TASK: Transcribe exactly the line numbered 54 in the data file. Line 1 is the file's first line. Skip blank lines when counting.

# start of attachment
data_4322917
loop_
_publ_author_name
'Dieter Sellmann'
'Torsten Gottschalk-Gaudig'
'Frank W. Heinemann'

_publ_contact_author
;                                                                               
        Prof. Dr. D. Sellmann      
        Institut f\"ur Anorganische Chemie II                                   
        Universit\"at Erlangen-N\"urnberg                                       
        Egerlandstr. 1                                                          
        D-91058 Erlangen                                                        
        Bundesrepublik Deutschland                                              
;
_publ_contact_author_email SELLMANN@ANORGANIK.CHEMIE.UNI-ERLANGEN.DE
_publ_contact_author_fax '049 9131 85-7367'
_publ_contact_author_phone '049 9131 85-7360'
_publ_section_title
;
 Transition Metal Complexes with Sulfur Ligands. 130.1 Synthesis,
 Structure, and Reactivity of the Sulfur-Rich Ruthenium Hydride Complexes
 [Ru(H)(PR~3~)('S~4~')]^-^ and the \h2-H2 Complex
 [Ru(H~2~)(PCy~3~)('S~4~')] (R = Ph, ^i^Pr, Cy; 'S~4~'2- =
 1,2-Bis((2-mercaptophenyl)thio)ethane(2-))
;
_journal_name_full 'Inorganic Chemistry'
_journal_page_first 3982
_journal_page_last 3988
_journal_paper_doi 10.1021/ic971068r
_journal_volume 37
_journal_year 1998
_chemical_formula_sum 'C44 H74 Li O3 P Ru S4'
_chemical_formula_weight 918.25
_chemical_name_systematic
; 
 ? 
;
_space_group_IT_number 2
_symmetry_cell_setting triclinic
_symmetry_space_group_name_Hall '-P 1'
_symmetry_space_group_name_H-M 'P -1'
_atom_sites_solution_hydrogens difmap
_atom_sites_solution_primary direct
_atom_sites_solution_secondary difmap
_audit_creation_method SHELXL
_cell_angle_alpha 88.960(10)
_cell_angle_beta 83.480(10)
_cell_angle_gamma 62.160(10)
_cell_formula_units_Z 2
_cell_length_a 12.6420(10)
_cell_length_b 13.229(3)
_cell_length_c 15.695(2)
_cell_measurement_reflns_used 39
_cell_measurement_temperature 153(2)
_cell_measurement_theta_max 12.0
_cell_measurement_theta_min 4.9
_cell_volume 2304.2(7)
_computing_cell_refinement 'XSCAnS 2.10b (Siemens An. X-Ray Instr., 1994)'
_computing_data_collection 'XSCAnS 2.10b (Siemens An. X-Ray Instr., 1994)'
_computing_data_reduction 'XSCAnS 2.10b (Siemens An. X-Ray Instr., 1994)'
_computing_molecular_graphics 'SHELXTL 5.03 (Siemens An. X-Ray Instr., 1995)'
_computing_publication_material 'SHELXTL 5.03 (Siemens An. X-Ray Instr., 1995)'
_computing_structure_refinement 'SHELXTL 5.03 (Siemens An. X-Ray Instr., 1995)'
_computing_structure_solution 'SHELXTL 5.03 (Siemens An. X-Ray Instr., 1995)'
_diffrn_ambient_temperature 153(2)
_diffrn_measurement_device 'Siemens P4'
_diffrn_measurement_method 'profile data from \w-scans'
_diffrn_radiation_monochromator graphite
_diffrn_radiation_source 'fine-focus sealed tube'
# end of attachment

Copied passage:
_cell_measurement_reflns_used 39